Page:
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Six Ways to Validate a Client, According to DBT

Written by Evolve's Behavioral Health Content Team​:

Alyson Orcena, LMFT, Melissa Vallas, MD, Shikha Verma, MD, Ellen Bloch, LCSW, Lianne Tendler, LMFT, Megan Johnston, LMFT

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Your client is upset about something or another. You know you have to validate. But did you know there are six levels of validation, according to Dialectical Behavior Therapy (DBT)? DBT developer Dr. Marsha Linehan identified six ways to validate another person, with each level increasing in difficulty. The higher the level, the more intensely a clinician is validating his/her client.

Six Ways to Validate a Person:

1. Nonverbal Validation

Validation starts simply with showing your interest and being present. A lot of this can be done via your body language: tilting your head, furrowing your brow, maintaining eye contact, and other nonverbal means of communication. No words are necessary. “Just being physically present like this shows someone I hear you; I’m not ignoring you,” says Alyson Orcena, LMFT, Executive Clinical Director of Evolve Treatment Centers. And if a client is sharing something with enthusiasm, nonverbal validation could mean smiling, nodding, and laughing at all the right moments.

2. Accurate Reflection

Accurate reflection means summarizing your observations about what the client is expressing without any sort of judgment whatsoever. For example: “I can see you’re really feeling bad about this” or “It sounds like it really upsets you when your mom sets limits on your phone.” This form of validation is also known as mirroring, since you’re reflecting your client’s feelings back to them. Of course, mirroring should be used even when a client’s statements seem contradictory or negative. Reflecton doesn’t mean agreement; it doesn’t mean you approve of what they’re feeling. It just means you’re empathizing nonjudgmentally.

3. Mind Reading

Often, there’s more than meets the eye. Your client might say he’s crying because he’s stressed and panicked about an exam tomorrow, but there might be something else going on, too. “Try and figure out what’s not being said,” says Orcena. Phrase this as a question: “You’re saying you’re nervous about your test, but I’m wondering if you’re also really upset about the whole coronavirus situation, and not being able to see your friends?’” Often, a client only shares the tip of an iceberg; there’s usually a much more beneath the surface. Try to guess what they might be thinking about, or wishing for.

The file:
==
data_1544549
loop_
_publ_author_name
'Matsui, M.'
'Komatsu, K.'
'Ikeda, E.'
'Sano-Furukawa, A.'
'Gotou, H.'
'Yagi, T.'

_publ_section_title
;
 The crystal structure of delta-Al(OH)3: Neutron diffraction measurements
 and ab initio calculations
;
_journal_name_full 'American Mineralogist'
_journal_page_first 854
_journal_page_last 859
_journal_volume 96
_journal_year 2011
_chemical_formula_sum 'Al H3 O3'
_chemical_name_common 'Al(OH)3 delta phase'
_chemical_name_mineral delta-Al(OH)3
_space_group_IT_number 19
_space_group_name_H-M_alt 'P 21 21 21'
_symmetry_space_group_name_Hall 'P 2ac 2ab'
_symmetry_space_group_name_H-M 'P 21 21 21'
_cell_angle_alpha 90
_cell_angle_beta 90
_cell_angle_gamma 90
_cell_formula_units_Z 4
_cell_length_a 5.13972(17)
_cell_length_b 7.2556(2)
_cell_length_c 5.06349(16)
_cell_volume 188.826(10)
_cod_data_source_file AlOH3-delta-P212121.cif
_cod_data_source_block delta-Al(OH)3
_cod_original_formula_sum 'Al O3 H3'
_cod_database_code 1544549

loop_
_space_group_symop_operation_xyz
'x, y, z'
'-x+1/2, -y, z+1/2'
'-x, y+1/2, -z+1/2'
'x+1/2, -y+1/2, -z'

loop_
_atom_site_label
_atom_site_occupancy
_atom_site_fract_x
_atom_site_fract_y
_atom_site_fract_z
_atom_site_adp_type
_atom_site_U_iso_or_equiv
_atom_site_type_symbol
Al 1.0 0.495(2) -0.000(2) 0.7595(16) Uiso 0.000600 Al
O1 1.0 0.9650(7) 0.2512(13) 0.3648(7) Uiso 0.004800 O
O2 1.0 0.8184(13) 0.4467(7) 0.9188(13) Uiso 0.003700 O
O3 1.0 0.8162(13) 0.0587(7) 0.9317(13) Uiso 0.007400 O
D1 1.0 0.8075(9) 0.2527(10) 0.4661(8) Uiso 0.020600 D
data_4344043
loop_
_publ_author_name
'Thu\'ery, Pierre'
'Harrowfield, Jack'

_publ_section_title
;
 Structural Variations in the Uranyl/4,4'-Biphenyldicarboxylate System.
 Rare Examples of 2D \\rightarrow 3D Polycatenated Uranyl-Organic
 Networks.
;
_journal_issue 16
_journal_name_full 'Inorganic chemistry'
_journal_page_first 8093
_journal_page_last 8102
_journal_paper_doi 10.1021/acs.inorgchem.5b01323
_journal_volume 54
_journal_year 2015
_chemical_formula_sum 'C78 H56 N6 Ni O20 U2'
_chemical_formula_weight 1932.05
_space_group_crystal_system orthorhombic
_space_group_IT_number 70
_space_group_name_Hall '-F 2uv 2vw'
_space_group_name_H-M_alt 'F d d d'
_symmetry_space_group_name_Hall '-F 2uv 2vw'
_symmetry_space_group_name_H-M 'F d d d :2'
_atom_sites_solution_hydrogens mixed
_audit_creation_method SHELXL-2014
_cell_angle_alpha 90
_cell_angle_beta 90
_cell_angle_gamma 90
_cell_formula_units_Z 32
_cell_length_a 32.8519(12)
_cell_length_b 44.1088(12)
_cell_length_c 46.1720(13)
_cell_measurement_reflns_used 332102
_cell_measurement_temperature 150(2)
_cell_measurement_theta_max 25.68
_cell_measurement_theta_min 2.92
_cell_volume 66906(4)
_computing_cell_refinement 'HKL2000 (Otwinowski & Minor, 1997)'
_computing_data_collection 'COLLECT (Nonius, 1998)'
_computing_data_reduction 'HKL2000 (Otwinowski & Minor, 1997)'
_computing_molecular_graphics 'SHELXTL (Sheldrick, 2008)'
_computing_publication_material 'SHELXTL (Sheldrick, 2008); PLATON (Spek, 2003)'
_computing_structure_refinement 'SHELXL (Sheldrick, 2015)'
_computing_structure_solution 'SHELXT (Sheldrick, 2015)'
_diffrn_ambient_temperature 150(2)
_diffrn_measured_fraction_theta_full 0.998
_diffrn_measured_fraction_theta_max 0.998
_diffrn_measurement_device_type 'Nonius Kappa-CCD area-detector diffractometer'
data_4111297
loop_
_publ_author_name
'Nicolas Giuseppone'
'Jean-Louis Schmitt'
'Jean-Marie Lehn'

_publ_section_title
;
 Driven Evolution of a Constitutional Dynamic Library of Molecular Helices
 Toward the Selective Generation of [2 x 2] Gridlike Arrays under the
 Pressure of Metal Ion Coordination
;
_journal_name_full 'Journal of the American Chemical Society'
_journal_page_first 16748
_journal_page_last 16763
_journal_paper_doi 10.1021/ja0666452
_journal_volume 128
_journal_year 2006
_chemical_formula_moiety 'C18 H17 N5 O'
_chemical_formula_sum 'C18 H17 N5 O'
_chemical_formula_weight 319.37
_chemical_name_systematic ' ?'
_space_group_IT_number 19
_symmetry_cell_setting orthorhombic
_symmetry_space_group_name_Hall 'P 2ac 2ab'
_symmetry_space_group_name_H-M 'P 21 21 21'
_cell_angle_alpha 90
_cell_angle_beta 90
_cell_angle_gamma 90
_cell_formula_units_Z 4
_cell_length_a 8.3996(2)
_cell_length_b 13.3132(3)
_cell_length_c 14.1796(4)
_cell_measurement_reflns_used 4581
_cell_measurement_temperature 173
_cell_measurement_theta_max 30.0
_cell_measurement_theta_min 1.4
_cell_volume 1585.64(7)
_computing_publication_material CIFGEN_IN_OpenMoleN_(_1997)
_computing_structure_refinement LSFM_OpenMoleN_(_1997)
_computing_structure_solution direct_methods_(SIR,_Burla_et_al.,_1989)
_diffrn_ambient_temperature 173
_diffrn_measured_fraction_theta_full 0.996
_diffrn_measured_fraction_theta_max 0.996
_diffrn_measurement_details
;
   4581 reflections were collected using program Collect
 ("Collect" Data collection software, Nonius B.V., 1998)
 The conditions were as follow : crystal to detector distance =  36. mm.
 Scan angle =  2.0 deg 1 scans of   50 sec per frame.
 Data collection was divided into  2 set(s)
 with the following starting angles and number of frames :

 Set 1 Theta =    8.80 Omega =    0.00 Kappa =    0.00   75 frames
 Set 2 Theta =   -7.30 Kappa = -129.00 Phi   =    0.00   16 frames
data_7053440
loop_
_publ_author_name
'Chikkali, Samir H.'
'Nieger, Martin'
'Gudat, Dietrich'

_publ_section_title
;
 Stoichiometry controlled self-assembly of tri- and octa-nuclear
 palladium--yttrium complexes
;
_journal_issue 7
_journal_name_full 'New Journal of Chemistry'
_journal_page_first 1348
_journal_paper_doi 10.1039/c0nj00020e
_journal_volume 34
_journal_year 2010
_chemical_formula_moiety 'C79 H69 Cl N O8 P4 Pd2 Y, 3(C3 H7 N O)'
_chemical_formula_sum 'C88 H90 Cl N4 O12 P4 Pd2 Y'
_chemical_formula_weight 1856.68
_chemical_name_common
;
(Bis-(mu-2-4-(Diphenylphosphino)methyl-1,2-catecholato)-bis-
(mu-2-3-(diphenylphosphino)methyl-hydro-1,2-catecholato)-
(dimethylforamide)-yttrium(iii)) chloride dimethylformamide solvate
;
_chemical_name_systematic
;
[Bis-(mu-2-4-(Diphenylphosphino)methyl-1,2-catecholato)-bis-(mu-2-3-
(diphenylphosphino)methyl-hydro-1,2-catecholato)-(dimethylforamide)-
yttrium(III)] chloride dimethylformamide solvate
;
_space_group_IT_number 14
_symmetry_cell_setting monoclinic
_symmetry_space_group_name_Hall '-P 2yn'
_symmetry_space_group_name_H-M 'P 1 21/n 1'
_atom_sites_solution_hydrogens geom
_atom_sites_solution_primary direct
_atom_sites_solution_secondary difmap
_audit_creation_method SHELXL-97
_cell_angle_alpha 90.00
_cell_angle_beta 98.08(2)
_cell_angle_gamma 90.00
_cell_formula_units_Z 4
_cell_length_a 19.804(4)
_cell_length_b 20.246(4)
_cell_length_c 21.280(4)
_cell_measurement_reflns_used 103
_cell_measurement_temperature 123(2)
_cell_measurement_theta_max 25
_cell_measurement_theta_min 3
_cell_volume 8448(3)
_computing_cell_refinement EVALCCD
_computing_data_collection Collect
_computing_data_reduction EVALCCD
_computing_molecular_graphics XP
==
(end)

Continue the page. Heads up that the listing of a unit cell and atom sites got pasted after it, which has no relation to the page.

4. Validation Based on History

If your teen is expressing a strong emotion, consider their past history and experiences. “Last time you had a panic attack during the exam, so of course it makes sense you’d be scared that this is going to happen again…” This normalizes your client’s experience and feelings. And, ironically, it makes them feel better.

5. Validation Based on Human Experience

“Whatever the teen is thinking, feeling, doing, we accept simply because they’re human,” Orcena says. “So we’d say, ‘Gosh, of course a breakup is so distressing…Anyone would feel this way. Crying is such a natural human response; it makes a lot of sense.’”

6. Radical Genuineness

“Whenever you validate someone, try your hardest to do so from a place of truth and authenticity. Genuinely from a place of caring. While you can technically parrot a client’s words back to them stoically, without feeling much of your own emotion within, the ideal way to do it is with radical genuineness. You need to try and sincerely, genuinely care about what your child is struggling with.” This is the last level of validation, and the most difficult. It cannot be used all the time, but it can in certain circumstances. A client can sense whether you’re just mumbling the right words or if you’re really trying hard to understand their emotions on a deep level. Radical genuineness involves the therapist as a human, an equal: not taking them too seriously

(One Extra Level: Functional Validation)

Some mental health professionals add another level: functional validation. This means taking physical steps to try and solve the problem or acknowledge that it’s happening, if your client is interested. This could mean offering a tissue if a client is crying. Sending them links to summer opportunities if they share they don’t have anything to this summer. Or, if you’re a school counselor, connecting them with academic resources if they’re struggling.

Dialectical Behavior Therapy: Validation and Change

In Dialectical Behavior Therapy, the focus is on acceptance and change. When a teen is engaging in negative behaviors, DBT therapists shower the client with unconditional, genuine acceptance (via these levels of validation) while still encouraging them to improve. This is called the “dialectical approach” – dialectical referring to the idea that a teen needs to be accepted and needs to change at the same time. Your goal is to teach a client coping skills to change their behavior and/or attitudes while still providing them with the necessary acceptance and genuine care they need to feel safe. In a way, this type of treatment reverses the effect that years of invalidation have had on a child.

Experts say that depression, borderline personality disorder, anxiety, codependency, bipolar disorder, and other mental disorders can result when a child is being chronically invalidated by a parent. A young toddler or child raised in an invalidating environment may grow up to develop these mental health issues during adolescence. This is why, during the clinical process, validation is so important.

It’s also beneficial to teach parents how to validate teen clients at home. Family therapy, psychoeducation, parenting classes and other types of support can help teach parents how to become more empathetic.

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